All this trash was found within 30 feet, largely right there as you see it.

Beyond surfing, Darci is a PADI Divemaster and ocean ambassador. When we first met her, it wasn’t long before we were deep into conversations about marine conservation, sharing our aspirations and our criticisms. Having both expressed that we wanted to do more, and get more creative with it - the idea came not long thereafter. To collaborate with her was an honor, this shoot being the first of many for her with this idea - which she is featuring on her new Instagram account, @Takeaway_from_the_Sea. After the shoot, we cleaned up much of the rubbish shown.

We also shared how we’d been fed up going to all these beautiful places, seeing tourist angle out the trash in their selfies but doing nothing about it. I told her about how in 2015, when I first visited Bali, Indonesia, I was shocked to see beaches with trash every square meter and sides of the roads that looked like landfills. And how, when I expressed this, too often a fellow traveller would respond, “Oh but it's so much worse in … (insert other country here).”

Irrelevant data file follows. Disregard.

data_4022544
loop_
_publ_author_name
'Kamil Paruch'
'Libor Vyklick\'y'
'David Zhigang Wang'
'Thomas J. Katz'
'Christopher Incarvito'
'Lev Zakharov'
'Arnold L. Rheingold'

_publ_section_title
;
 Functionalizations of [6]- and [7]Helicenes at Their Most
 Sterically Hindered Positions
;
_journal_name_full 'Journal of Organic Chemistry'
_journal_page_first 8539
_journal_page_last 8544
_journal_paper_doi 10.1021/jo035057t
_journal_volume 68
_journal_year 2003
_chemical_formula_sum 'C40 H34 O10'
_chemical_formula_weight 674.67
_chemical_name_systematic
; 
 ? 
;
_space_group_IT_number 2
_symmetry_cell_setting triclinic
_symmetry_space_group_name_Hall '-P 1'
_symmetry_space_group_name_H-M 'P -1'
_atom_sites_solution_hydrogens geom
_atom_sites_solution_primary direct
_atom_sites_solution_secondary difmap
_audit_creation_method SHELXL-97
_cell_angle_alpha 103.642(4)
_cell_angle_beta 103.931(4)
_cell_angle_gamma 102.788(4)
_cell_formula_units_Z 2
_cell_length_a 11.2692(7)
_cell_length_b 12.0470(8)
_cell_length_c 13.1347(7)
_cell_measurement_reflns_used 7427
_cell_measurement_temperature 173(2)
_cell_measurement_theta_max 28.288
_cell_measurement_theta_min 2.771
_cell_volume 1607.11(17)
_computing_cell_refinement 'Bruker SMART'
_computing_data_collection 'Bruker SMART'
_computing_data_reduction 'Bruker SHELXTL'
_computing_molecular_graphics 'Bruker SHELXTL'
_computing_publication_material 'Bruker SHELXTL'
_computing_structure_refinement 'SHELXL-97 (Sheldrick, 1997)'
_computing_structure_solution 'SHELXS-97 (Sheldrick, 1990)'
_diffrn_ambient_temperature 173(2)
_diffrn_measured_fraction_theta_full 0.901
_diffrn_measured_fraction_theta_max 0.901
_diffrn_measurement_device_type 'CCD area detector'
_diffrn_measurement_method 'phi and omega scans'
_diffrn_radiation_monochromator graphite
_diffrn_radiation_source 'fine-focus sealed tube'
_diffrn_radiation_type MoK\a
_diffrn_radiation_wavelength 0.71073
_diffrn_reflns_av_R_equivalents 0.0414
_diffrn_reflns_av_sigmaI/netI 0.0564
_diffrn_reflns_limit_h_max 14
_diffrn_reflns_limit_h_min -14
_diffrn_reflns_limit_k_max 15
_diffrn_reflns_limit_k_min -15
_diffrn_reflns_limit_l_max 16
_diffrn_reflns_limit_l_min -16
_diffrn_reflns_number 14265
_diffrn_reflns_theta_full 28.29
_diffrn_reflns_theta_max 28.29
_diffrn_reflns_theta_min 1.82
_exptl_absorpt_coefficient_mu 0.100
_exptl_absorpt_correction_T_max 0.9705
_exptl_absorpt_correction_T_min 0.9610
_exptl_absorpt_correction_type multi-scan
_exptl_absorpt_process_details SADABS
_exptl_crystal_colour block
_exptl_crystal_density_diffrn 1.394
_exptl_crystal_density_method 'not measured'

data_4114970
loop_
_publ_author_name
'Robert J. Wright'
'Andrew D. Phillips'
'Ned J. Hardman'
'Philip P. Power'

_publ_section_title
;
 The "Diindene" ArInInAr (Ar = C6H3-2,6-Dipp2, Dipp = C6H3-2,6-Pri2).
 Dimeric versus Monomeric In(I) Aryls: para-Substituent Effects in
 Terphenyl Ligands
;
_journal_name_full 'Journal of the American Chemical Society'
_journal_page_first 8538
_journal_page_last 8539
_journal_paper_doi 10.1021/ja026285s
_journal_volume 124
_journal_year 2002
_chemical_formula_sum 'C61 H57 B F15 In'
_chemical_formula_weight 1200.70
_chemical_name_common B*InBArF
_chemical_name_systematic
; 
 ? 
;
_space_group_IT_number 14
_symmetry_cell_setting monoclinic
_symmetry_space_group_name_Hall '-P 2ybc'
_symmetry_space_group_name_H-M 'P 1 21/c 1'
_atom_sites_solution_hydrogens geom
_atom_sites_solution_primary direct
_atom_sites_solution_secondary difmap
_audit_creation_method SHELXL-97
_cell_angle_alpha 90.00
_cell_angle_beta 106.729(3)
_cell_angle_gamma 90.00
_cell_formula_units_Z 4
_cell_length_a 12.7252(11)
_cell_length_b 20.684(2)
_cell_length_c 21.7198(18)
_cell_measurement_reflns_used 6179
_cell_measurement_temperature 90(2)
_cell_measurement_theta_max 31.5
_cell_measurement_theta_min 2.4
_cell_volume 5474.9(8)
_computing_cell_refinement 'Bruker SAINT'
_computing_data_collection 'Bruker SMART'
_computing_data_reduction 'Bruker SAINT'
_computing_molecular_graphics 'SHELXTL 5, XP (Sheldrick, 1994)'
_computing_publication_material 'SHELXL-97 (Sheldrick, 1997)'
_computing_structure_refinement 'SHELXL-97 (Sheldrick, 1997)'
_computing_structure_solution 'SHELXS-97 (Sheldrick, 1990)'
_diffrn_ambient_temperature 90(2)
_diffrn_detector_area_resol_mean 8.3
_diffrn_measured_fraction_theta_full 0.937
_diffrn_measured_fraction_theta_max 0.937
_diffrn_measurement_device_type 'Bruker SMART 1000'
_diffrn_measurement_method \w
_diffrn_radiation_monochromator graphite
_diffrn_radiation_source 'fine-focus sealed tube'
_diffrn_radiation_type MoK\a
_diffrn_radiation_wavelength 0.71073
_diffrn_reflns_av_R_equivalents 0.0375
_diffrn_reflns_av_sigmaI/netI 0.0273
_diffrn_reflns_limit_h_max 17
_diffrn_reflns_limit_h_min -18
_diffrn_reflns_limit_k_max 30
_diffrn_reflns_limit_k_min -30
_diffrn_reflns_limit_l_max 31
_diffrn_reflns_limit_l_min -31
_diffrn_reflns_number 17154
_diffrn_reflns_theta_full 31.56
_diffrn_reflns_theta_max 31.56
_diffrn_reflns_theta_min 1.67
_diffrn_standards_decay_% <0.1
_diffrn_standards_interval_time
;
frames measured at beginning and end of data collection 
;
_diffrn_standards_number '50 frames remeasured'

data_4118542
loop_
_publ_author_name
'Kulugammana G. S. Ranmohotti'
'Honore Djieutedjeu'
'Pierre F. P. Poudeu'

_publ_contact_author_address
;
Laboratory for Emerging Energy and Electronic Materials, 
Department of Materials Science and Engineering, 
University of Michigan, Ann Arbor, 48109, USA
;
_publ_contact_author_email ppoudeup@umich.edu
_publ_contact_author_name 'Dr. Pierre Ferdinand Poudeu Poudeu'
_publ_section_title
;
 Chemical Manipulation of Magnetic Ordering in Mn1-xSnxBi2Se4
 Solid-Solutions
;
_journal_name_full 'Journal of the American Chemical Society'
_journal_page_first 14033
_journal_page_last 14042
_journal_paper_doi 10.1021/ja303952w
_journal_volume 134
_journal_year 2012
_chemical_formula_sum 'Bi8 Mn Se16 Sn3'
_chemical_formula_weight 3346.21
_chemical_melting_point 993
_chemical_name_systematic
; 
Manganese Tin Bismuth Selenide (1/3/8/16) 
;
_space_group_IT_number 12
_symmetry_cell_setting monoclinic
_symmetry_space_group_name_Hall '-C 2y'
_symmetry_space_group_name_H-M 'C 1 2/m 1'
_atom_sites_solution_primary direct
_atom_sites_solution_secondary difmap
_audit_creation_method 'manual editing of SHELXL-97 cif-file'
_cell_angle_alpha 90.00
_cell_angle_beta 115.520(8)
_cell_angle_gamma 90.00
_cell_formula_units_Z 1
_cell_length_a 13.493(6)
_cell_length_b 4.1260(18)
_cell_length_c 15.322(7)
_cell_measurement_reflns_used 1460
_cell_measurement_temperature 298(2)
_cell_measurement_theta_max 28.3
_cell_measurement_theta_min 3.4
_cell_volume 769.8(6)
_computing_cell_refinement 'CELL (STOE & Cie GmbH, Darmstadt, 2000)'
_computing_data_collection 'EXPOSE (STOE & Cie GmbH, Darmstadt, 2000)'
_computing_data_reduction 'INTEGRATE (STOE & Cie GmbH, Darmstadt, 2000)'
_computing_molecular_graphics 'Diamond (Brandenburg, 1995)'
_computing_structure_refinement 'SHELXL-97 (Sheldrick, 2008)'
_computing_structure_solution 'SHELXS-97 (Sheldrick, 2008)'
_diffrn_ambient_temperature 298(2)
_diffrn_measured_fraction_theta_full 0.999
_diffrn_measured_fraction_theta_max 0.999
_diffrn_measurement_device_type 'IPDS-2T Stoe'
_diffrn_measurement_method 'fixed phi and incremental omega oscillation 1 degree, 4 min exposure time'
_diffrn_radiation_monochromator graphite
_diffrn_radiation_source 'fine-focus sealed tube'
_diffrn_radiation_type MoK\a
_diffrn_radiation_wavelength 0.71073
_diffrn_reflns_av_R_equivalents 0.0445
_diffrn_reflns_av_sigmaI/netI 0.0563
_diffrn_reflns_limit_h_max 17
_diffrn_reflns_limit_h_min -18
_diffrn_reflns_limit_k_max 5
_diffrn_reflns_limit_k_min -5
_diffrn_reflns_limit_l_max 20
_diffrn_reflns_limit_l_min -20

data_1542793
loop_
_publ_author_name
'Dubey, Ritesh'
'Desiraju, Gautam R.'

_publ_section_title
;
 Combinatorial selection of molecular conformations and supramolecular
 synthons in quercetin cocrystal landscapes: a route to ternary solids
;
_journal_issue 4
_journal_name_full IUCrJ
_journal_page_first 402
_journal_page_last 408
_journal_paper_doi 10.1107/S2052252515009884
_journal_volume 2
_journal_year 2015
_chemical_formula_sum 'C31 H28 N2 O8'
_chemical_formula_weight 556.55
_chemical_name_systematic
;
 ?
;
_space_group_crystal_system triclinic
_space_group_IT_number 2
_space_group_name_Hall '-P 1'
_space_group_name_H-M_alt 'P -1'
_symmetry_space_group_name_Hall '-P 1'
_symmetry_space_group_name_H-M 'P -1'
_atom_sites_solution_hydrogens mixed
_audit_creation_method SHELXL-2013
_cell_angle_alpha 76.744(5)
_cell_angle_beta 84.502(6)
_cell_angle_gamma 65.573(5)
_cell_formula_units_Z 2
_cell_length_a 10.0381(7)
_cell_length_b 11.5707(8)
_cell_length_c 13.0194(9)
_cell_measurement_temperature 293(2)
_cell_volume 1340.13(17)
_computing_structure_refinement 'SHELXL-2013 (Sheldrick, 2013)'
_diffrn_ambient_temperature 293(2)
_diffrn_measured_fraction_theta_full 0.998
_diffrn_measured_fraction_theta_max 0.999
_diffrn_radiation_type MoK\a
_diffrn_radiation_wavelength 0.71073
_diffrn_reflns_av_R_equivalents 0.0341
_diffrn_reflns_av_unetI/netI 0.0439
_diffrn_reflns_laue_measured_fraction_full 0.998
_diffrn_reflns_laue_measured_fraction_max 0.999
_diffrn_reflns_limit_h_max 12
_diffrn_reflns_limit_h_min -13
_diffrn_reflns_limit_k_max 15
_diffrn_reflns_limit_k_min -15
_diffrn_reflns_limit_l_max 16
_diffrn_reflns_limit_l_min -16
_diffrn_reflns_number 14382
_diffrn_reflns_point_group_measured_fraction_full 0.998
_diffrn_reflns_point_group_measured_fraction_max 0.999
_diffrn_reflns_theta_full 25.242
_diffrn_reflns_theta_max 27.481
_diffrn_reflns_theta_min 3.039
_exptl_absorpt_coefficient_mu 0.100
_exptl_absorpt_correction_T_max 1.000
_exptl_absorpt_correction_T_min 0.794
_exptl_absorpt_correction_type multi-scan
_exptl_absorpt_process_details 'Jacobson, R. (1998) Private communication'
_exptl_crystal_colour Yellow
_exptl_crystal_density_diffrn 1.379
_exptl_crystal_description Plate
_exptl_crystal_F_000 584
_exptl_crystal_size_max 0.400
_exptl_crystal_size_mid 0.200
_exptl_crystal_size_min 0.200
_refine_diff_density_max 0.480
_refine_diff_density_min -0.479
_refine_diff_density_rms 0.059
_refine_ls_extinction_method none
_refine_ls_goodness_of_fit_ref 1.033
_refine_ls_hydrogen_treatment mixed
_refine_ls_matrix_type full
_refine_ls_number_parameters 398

But instead of shaking our heads at developing countries (which would be quite hypocritical as the U.S. is the world’s biggest producer of waste), I want to start a dialogue about solutions with these images.

I believe a huge part of the problem is that we are all hoping someone else will fix it for us. It’s easier to think, "Oh it's very bad in Indonesia, and what a shame!” or “The government should ban plastic bags!” or “Someone should design an efficient ocean cleaner!" and so on.